Hatred is not possible without the ego. Without the feeling of “I,” there is no feeling of “you,” either. Instead, we begin to understand humanity for what we are: a “we.”
The way to achieve a “we” mentality is not by castigating ourselves for the ways we have caused harm or for the fact that we are still operating within the mental framework of the ego. We won’t drop the delusion of the ego by yelling at it; in fact, the ego thrives on guilt, shame, and fear–so the moment we begin to feel those things, we are strengthening the ego. The first step to moving away from the ego is to forgive ourselves for everything we have ever felt, said, or done–even if we are murderers and criminals. Yes–forgiveness is key.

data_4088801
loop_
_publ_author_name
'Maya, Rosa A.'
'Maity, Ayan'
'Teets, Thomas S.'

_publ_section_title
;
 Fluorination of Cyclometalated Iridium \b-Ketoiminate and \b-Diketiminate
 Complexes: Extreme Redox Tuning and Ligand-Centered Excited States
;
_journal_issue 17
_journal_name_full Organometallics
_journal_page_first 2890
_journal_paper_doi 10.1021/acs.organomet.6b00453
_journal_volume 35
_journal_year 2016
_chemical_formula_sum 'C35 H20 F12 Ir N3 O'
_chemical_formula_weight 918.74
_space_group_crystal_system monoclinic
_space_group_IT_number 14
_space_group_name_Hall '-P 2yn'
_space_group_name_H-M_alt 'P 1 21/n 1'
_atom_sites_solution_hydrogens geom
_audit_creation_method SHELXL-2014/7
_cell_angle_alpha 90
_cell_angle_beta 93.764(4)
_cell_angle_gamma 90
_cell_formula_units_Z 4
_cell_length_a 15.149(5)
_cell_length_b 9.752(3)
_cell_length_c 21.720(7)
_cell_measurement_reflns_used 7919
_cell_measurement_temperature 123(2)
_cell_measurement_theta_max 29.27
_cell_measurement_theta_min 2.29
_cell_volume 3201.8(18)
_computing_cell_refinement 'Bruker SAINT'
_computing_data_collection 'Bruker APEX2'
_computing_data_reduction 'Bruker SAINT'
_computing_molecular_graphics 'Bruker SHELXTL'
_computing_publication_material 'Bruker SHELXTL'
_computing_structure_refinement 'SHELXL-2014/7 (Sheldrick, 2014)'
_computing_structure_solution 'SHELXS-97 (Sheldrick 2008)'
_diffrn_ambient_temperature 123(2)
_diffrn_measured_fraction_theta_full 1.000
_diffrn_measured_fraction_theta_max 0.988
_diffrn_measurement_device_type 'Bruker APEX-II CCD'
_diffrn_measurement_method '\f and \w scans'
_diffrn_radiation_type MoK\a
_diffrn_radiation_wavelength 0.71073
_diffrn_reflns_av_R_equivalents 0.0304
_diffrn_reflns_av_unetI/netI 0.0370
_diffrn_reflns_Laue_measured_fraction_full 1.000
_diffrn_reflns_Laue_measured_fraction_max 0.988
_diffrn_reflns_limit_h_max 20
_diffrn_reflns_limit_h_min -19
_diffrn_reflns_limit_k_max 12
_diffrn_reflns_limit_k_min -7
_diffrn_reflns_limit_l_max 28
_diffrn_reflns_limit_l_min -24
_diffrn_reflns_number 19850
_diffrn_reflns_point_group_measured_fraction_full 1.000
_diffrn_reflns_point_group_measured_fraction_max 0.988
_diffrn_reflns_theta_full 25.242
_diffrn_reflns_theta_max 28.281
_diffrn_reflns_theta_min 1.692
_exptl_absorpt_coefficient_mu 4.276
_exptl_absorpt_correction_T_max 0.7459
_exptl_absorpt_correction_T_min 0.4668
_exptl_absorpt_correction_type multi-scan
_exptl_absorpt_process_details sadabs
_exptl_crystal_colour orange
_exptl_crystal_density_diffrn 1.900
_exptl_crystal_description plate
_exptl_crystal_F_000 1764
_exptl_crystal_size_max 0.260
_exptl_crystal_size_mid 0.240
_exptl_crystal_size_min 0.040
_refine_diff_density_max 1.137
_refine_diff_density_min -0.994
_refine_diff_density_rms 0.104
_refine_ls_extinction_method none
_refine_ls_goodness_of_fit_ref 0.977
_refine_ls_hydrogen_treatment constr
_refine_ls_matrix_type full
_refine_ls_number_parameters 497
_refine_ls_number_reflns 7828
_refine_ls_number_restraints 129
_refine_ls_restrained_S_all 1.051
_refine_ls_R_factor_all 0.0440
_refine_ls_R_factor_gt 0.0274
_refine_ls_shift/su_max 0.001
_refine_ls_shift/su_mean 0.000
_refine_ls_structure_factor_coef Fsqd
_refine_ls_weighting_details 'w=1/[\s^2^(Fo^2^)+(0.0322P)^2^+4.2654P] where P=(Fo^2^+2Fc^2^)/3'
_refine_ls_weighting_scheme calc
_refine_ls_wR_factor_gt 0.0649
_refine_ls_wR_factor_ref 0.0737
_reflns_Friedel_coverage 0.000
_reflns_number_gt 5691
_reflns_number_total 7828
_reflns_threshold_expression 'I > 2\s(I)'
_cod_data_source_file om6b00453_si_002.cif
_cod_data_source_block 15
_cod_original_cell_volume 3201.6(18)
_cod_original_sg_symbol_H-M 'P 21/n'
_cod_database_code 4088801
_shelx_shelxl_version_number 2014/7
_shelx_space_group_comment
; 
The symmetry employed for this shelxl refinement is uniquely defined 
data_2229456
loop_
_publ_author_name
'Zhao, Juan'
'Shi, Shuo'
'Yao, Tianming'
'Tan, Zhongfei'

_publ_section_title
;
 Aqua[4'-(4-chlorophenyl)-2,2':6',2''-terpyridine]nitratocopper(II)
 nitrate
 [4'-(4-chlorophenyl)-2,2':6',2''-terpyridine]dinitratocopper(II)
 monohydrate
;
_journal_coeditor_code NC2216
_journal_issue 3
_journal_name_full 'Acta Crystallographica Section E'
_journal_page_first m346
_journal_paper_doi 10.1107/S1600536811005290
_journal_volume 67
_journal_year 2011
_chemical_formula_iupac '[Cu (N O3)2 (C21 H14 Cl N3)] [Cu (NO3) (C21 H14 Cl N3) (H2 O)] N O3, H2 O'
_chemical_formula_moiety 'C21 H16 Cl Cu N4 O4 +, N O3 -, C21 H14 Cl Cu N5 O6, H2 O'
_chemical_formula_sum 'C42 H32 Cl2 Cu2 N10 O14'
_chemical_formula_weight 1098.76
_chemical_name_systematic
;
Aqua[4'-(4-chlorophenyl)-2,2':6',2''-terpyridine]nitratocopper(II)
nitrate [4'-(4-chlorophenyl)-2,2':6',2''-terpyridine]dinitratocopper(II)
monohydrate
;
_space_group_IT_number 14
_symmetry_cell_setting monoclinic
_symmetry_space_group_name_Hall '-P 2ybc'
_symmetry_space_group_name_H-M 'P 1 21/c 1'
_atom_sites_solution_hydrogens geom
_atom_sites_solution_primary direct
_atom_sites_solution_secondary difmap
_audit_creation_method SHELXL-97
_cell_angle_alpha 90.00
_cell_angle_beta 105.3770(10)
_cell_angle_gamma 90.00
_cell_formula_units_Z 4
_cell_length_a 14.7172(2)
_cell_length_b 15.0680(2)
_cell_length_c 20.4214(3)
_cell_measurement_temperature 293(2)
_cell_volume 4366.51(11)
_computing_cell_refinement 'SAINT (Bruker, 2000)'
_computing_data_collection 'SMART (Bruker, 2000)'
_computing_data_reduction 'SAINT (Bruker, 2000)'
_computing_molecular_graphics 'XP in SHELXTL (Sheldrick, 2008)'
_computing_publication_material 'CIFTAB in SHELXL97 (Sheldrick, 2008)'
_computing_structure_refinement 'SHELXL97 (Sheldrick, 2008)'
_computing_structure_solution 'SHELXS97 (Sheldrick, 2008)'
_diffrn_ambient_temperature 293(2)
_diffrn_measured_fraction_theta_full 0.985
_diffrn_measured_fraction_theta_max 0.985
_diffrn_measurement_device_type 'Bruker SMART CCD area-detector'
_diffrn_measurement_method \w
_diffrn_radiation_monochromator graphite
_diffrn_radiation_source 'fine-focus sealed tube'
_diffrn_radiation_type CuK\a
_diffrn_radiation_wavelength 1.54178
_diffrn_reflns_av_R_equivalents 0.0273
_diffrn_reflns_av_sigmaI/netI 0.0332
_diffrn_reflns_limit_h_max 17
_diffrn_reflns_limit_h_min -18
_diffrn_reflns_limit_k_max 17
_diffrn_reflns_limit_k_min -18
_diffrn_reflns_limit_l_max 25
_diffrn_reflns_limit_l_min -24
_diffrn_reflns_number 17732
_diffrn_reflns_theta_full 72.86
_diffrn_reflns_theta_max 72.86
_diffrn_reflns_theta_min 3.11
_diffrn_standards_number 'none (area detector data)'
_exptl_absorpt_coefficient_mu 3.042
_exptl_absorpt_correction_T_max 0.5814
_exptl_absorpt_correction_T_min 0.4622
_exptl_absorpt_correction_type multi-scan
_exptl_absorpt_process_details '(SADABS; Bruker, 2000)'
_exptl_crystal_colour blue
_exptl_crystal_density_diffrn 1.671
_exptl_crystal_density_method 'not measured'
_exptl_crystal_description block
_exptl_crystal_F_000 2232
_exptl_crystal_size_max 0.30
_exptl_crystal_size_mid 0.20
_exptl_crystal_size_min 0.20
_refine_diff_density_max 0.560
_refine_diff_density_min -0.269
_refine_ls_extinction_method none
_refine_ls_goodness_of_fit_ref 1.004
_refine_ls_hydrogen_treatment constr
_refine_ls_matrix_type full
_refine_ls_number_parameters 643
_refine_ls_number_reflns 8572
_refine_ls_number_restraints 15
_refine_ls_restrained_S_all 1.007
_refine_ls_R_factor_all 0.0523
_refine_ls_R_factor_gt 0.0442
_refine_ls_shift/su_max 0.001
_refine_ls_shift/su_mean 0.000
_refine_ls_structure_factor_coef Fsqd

Everything that is done by a person under the sway of ego, must be forgiven. And everyone is under the sway of the ego, so everyone must be forgiven. This is because a mind conditioned by the ego will, inevitably, behave in ways that are harmful. As I said above, that harm can be “little” or that harm can be “big,” but the size of the harm makes little difference. This is why Jesus said that all sins are equal in the eyes of God. And the word sin, if translated from the Greek as explained by Eckhart Tolle, means “to the miss the mark.” When you commit the sin of slander or gossip, you set up a chain of negative energy and suffering that will continue indefinitely. I have been quite guilty of this myself–so I know of what I speak. The person about whom you speak will eventually discover your words and it will produce within them anger, suffering, sadness. They will then do something with that pain and probably that something won’t be to transmute that negative energy into positive energy. They will more likely defend themselves and counter-attack, in one way or another. And in this way, the negative energy gets amplified, indefinitely.